5 things to know about Illinois’ new gun ban

Along with banning over 100 types of guns, the state’s new gun law strengthens firearm restraining orders and creates a registry system for specific types of weapons

A semi-automatic pistol no longer for sale at Manny Segarra Guns in West Chicago on Wednesday, Jan. 11, 2023. Illinois Gov. JB Pritzker signed a bill Tuesday, Jan. 10, 2023 banning the purchase, sale and manufacture of high powered semi-automatic weapons, .50 caliber rifles and ammunition, and large-capacity magazines in the state while still allowing people who already own such weapons to keep them.

Gov. JB Pritzker signed a new round of gun regulations Tuesday night, including a ban on more than 100 types of high-powered semiautomatic weapons.

The new law follows other measures Illinois lawmakers have passed in recent years intended to make the state’s gun laws stricter. Those measures include a 2021 law seeking to expand background checks and bolster the system for prospective gun owners to obtain a Firearm Owner’s Identification card.

Other bills approved in recent years required gun dealers to become certified; banned unserialized, privately made guns; and established government bodies tasked with combating gun violence.

Here are five things to know about Illinois’ newest gun law:

1. When does it start?

The new law, House Bill 5471, went into effect immediately after Pritzker signed into law on Tuesday night.

2. What guns are banned?

The bill bans and restricts well over 100 different varieties of weapons, including guns that are semiautomatic or are modified. Those include Avtomat Kalashnikova, also known as AKs, and ArmaLites, also known as ARs. All Military Armament Corporation, also known as MACs, all Thompsons, all IZHMASH Saiga 12s, and different UZI models are also banned.

The bill outlaws guns that have attached parts as well, including a threaded barrels, flash suppressors, grenade launchers or other features that can be modified.

For a full list of firearms mentioned in the bill, go to

3. What if I already own one of these guns?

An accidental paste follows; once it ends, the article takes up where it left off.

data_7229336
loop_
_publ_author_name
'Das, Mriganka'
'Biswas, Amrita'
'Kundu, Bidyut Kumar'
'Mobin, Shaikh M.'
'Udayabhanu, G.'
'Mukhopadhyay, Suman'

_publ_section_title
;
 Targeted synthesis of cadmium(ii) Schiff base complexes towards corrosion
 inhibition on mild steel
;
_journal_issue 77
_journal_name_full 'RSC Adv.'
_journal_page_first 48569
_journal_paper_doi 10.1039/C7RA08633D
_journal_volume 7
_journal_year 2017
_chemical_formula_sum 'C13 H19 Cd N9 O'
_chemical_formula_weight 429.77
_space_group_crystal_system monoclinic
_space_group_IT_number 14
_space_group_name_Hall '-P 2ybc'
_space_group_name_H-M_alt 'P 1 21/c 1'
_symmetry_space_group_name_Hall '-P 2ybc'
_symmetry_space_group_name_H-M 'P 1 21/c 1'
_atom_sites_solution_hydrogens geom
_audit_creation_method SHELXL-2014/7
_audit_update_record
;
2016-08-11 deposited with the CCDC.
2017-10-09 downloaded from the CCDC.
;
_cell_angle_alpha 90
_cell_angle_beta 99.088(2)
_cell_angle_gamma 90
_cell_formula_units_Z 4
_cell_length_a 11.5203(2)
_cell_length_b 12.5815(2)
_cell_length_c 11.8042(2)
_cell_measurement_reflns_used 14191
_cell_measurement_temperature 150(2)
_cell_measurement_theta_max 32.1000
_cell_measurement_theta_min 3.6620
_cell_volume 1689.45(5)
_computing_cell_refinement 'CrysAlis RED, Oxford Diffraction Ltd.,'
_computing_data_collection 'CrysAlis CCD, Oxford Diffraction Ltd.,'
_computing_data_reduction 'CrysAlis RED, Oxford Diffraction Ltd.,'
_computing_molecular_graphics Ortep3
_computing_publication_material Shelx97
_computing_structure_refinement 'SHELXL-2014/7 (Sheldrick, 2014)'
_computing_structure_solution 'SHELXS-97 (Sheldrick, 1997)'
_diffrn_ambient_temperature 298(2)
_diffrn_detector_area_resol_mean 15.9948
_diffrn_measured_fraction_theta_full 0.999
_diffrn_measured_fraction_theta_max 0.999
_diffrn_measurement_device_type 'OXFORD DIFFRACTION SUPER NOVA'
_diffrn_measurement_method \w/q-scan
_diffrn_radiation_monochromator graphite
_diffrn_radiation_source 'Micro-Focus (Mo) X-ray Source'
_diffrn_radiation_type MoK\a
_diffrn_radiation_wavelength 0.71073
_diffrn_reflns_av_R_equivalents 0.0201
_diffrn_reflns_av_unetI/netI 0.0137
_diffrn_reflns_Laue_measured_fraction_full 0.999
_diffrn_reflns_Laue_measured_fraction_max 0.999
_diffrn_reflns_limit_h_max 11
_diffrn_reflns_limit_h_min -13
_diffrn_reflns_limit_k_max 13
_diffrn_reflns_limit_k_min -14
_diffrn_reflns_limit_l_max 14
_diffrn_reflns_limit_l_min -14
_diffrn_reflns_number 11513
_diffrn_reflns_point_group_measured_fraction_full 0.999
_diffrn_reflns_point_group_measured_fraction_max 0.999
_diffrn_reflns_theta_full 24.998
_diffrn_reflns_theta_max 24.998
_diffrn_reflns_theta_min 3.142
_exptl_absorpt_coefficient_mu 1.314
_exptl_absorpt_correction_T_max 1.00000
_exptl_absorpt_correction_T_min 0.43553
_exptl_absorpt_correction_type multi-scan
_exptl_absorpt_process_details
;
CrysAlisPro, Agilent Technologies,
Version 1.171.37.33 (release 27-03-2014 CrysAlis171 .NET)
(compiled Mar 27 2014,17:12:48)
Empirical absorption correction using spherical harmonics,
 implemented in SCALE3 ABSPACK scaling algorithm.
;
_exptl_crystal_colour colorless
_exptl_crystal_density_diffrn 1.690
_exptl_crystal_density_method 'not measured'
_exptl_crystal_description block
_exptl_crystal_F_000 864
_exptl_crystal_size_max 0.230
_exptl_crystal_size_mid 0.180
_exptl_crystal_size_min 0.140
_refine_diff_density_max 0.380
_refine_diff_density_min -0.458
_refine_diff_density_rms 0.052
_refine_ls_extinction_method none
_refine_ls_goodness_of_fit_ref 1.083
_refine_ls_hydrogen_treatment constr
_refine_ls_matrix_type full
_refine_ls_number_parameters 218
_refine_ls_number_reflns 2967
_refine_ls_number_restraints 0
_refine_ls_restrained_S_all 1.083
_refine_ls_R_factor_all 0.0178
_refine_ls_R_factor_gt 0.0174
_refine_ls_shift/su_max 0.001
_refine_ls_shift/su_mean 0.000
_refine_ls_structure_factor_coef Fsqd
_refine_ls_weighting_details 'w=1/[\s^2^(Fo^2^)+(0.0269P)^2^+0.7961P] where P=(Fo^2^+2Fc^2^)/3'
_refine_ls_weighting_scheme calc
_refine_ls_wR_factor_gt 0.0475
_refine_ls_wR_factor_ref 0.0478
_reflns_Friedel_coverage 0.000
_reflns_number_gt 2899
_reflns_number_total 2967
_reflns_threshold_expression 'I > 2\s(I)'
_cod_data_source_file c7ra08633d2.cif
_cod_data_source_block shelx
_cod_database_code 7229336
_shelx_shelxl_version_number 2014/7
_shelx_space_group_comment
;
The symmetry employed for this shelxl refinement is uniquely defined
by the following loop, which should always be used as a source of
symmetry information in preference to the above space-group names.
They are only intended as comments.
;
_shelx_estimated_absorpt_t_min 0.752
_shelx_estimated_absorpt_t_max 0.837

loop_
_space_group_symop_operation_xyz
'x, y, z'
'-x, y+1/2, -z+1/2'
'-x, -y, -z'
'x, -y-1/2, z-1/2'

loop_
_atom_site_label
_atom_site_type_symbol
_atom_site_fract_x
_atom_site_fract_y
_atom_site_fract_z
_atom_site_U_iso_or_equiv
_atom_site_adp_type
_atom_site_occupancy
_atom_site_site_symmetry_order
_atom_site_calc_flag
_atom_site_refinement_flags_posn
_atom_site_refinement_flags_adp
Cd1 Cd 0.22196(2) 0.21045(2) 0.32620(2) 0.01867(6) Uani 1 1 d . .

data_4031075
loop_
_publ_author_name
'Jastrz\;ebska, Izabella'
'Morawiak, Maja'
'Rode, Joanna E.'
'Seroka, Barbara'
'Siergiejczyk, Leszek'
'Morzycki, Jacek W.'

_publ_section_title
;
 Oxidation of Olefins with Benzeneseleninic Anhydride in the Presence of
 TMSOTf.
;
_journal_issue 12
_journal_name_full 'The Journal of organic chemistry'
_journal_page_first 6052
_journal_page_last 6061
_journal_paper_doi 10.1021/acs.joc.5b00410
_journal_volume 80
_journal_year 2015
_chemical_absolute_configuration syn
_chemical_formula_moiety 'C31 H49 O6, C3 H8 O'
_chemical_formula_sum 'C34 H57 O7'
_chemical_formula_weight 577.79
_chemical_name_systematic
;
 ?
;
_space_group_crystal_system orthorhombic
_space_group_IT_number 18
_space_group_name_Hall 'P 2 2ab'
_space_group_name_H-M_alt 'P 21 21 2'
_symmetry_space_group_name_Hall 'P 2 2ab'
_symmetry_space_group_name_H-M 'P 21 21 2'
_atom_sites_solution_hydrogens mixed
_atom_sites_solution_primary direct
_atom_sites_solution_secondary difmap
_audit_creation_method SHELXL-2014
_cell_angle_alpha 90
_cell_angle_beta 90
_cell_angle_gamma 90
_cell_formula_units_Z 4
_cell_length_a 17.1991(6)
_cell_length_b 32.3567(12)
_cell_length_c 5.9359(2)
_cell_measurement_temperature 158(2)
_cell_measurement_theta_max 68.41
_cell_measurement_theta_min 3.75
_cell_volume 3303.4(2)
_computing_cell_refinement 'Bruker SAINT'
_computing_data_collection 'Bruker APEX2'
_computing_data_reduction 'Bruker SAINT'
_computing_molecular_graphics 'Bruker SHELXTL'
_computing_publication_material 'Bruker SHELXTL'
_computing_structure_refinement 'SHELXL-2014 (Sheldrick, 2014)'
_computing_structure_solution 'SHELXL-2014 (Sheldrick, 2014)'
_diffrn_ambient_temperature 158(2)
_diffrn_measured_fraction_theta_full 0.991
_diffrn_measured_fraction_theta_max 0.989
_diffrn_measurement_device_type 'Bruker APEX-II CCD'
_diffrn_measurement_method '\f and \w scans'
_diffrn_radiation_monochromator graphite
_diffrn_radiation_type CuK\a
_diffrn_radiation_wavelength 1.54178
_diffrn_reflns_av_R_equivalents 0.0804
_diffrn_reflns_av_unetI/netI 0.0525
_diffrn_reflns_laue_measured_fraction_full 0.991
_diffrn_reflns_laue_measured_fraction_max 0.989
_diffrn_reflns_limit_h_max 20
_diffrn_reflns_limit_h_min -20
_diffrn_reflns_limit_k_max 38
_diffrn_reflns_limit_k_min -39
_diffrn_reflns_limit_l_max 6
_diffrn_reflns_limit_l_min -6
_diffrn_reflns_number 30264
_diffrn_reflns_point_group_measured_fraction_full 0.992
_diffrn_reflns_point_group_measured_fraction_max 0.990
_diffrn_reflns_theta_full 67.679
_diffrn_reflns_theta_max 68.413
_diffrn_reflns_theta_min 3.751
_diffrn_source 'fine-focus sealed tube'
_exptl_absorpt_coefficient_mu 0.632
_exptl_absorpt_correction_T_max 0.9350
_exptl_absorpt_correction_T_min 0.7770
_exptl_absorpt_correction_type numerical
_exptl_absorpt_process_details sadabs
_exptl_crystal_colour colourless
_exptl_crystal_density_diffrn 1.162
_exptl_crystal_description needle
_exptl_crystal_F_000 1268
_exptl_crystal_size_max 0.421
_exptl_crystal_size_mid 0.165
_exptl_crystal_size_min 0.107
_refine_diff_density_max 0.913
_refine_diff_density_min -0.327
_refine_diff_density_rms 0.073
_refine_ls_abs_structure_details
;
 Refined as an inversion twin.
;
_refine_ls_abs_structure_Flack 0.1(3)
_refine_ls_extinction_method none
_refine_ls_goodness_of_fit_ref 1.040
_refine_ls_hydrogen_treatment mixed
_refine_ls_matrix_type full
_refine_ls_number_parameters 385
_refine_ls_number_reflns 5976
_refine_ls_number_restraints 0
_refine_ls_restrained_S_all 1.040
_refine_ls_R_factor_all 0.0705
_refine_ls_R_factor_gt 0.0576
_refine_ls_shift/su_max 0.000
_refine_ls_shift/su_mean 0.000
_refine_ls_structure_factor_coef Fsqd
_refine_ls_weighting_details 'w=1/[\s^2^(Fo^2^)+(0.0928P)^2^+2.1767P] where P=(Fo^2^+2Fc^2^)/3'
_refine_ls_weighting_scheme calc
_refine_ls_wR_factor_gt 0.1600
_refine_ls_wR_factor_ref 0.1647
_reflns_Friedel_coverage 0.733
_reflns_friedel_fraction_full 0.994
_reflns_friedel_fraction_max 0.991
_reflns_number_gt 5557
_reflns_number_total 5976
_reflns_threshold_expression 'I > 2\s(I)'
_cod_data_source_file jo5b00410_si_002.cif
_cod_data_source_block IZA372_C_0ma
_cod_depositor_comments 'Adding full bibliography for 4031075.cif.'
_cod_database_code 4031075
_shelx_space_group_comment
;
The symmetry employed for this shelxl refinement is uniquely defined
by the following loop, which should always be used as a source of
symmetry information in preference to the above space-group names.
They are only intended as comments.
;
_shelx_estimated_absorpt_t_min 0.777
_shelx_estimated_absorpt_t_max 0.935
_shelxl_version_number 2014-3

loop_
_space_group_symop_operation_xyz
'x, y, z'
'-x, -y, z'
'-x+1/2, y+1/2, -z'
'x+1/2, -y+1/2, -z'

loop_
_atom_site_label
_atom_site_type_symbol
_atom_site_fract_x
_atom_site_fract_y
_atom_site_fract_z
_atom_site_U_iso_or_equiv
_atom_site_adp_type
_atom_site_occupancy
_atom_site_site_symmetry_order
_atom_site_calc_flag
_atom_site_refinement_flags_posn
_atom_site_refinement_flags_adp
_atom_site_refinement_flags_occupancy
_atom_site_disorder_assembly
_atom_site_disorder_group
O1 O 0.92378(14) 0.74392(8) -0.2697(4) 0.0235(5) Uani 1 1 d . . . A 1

The bill requires the owners of these weapons to register them. The registration system has not yet been created, but owners of these types of guns will have to register them with the Illinois State Police.

4. How will the Illinois State Police enforce these new laws?

No protocol or procedures have been created yet for the state police to enforce the bill’s provisions, Illinois State Police spokesperson Melaney Arnold said. It’s expected those will be created soon, but the state police did not provide a timeline on Wednesday.

Those rules will be drafted and then go before the state’s Joint Committee on Administrative Rules, Arnold said.

5. Where do red flag laws fit into this new bill?

Firearm restraining orders, also known as “red flag laws,” can remove weapons or restrict an individual from acquiring such weapons for a limited period of time if they are found to be a danger to themselves or others.

The new law allows a restraining order to last for up to a year, up from six months. Such an order also is allowed to be renewed for an additional year, according to the bill.

James Norman

James T. Norman

James also goes by Jake and became a journalist to pursue a love of writing. He originally joined the ranks to be involved with football, but over time fell in love with community reporting and explaining policies. You can catch him at his computer or your local meeting.